Earlier this week, Cryoport, Inc. (NASDAQ: CYRX), the world’s premier cryogenic logistics firm, announced a strategic partnership with International Stem Cell Corp. (OTCQB: ISCO) through which it will provide global logistics support for ISCO’s impending Phase I clinical trial of its human parthenogenetic stem cell-derived neural stem cells (ISC-hpNSC) for the treatment of moderate to severe Parkinson’s disease. Cryoport’s strategically located cryogenic facilities in Southern California and Singapore are expected to play a key role in ISCO’s efforts to maintain its cell therapy as it is transported around the globe to the study’s site, Australia’s Florey Institute of Neuroscience and Mental Health, which is one of the world’s foremost brain research centers.
“This trial will take place across the globe and it is imperative that our cell therapy maintains integrity,” Dr. Russell Kern, executive vice president and chief scientific officer of ISCO, stated in a news release. “We are pleased to have Cryoport handle our global logistics requirements.”
The partnership with Cryoport marks the latest in a collection of recent milestones related to ISCO’s highly-anticipated clinical program. After receiving authorization to initiate a Phase I/IIa clinical trial of ISC-hpNSC from the Therapeutics Goods Administration of Australia in December, the company quickly entered into a master clinical research agreement with the Florey weeks later. In March, ISCO announced its entry into definitive agreements for the private placement of $6.3 million of its convertible preferred stock, along with purchase warrants covering an additional $25.7 million of the company’s common stock, effectively strengthening its cash position in order to fund its Phase I trial. ISCO also commenced enrollment for the study in March, with preliminary clinical data expected as soon as the fourth quarter of this year.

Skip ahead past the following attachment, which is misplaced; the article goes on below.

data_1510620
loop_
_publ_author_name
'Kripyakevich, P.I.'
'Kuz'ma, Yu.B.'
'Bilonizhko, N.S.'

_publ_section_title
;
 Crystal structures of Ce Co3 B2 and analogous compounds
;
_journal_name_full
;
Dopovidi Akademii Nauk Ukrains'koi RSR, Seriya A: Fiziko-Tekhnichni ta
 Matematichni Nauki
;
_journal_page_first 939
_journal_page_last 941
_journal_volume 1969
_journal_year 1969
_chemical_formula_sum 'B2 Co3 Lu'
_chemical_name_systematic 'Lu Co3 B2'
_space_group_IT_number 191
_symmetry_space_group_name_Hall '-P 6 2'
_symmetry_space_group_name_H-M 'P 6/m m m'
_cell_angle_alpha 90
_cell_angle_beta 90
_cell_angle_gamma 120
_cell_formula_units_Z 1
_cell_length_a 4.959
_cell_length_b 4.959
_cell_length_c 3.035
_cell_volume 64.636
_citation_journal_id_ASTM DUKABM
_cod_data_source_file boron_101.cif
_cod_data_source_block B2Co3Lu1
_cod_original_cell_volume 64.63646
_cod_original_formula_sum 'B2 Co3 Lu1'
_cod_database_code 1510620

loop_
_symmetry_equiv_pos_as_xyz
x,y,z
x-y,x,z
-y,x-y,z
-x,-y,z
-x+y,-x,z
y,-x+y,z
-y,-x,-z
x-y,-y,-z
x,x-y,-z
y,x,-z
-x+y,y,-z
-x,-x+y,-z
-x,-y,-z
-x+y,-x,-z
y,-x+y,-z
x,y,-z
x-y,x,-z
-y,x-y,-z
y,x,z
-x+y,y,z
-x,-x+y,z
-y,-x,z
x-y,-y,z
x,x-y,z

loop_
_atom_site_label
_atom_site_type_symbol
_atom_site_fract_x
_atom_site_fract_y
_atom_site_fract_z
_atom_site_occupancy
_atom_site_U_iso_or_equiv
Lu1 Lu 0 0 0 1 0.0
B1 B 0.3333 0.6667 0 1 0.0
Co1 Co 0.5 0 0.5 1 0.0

Parkinson’s disease currently affects roughly 6.3 million people around the world, about 15 percent of whom develop the condition before reaching the age of 50, according to data from the European Parkinson’s Disease Association. Parkinson’s is caused by the degeneration of the substantia nigra portion of the brain, which is characterized by its dopaminergic neurons. When these neurons die, the brain becomes deprived of dopamine, resulting in symptoms such as tremors, rigidity and impaired balance. According to the National Parkinson Foundation, approximately 80 percent of all dopamine-producing cells are typically lost before the motor symptoms of Parkinson’s disease present themselves.
ISCO is taking aim at this devastating condition through the use of regenerative medicine. Through its proprietary ISC-hpNSC product candidate, the company is seeking to introduce a new approach to treating Parkinson’s that involves replacing the dead dopaminergic neurons with healthy neural cells while also protecting the brain by expressing neurotrophic factors. In preclinical testing, the candidate has been shown effective in both alleviating current symptoms and preventing further deterioration.
“There is a large unmet medical need for new treatments that may halt or reverse the progression of Parkinson’s disease and we believe our human neural stem cells may fill this need for the millions of people with this disease,” Dr. Andrey Semechkin, chief executive officer of ISCO, added in a news release.
For more information, visit www.internationalstemcell.com
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